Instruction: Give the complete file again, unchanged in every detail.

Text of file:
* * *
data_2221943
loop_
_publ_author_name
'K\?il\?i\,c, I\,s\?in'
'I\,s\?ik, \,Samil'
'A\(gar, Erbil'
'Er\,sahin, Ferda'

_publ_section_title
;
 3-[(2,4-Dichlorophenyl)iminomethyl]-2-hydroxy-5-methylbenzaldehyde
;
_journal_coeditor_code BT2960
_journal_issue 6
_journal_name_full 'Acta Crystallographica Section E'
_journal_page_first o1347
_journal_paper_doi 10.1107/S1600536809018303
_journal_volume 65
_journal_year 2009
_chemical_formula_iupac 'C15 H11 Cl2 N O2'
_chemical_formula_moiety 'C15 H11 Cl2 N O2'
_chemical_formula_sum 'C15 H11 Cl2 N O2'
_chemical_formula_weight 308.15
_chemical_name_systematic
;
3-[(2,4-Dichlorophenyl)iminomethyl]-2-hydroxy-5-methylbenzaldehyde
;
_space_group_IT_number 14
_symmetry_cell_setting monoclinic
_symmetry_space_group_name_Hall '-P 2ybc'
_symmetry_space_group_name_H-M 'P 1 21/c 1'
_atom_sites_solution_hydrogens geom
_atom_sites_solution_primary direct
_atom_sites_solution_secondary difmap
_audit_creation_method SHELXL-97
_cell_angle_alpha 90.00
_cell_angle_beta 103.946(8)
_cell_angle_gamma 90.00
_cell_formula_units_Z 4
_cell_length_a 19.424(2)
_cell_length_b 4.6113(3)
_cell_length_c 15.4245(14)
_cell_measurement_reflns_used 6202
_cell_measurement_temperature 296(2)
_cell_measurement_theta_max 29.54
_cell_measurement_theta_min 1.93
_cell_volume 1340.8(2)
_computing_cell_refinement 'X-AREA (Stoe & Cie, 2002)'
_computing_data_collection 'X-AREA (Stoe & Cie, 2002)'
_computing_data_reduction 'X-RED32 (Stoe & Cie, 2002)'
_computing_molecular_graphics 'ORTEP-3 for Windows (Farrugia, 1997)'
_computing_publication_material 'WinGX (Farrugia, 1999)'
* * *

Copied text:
data_2221943
loop_
_publ_author_name
'K\?il\?i\,c, I\,s\?in'
'I\,s\?ik, \,Samil'
'A\(gar, Erbil'
'Er\,sahin, Ferda'

_publ_section_title
;
 3-[(2,4-Dichlorophenyl)iminomethyl]-2-hydroxy-5-methylbenzaldehyde
;
_journal_coeditor_code BT2960
_journal_issue 6
_journal_name_full 'Acta Crystallographica Section E'
_journal_page_first o1347
_journal_paper_doi 10.1107/S1600536809018303
_journal_volume 65
_journal_year 2009
_chemical_formula_iupac 'C15 H11 Cl2 N O2'
_chemical_formula_moiety 'C15 H11 Cl2 N O2'
_chemical_formula_sum 'C15 H11 Cl2 N O2'
_chemical_formula_weight 308.15
_chemical_name_systematic
;
3-[(2,4-Dichlorophenyl)iminomethyl]-2-hydroxy-5-methylbenzaldehyde
;
_space_group_IT_number 14
_symmetry_cell_setting monoclinic
_symmetry_space_group_name_Hall '-P 2ybc'
_symmetry_space_group_name_H-M 'P 1 21/c 1'
_atom_sites_solution_hydrogens geom
_atom_sites_solution_primary direct
_atom_sites_solution_secondary difmap
_audit_creation_method SHELXL-97
_cell_angle_alpha 90.00
_cell_angle_beta 103.946(8)
_cell_angle_gamma 90.00
_cell_formula_units_Z 4
_cell_length_a 19.424(2)
_cell_length_b 4.6113(3)
_cell_length_c 15.4245(14)
_cell_measurement_reflns_used 6202
_cell_measurement_temperature 296(2)
_cell_measurement_theta_max 29.54
_cell_measurement_theta_min 1.93
_cell_volume 1340.8(2)
_computing_cell_refinement 'X-AREA (Stoe & Cie, 2002)'
_computing_data_collection 'X-AREA (Stoe & Cie, 2002)'
_computing_data_reduction 'X-RED32 (Stoe & Cie, 2002)'
_computing_molecular_graphics 'ORTEP-3 for Windows (Farrugia, 1997)'
_computing_publication_material 'WinGX (Farrugia, 1999)'